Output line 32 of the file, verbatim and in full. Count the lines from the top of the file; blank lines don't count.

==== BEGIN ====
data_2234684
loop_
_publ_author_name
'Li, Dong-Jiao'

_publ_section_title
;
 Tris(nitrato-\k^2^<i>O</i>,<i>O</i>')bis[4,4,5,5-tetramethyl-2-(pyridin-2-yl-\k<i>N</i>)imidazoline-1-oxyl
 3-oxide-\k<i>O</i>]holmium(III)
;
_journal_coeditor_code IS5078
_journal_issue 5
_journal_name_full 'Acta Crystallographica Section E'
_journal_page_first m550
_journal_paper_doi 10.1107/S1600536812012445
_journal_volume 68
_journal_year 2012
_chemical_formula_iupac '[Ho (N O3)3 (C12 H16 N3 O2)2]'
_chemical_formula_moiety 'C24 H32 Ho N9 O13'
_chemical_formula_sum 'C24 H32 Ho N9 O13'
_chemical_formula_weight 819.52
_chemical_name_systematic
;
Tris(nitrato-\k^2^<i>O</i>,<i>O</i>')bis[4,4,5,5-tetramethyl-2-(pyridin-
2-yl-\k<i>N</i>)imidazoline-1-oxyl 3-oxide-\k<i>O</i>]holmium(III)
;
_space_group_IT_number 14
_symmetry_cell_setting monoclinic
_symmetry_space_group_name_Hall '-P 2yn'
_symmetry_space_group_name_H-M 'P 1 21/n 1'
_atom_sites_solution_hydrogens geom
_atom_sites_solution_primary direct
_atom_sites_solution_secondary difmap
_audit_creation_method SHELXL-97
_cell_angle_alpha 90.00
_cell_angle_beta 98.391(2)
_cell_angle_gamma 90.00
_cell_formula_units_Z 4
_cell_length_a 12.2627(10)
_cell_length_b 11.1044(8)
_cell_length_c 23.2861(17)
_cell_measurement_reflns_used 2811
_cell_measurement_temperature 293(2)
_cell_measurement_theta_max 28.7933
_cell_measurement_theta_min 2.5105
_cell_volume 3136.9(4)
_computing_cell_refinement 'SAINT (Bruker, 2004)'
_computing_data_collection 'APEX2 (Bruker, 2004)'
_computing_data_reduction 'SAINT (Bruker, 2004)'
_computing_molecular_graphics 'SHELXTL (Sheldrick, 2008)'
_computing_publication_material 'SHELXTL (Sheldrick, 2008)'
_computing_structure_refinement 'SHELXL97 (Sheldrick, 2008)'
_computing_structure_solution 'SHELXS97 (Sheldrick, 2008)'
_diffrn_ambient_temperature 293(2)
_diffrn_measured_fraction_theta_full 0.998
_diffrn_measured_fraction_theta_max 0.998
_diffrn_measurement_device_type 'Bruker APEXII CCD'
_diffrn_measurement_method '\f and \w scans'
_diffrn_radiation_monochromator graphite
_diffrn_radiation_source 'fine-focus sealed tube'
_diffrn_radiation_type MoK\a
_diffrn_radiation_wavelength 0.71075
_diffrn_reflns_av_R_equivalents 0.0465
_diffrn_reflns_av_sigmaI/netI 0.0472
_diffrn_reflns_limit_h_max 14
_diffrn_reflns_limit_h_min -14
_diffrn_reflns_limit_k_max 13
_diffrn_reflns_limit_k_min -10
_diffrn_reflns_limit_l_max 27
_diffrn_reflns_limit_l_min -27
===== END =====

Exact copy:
_atom_sites_solution_secondary difmap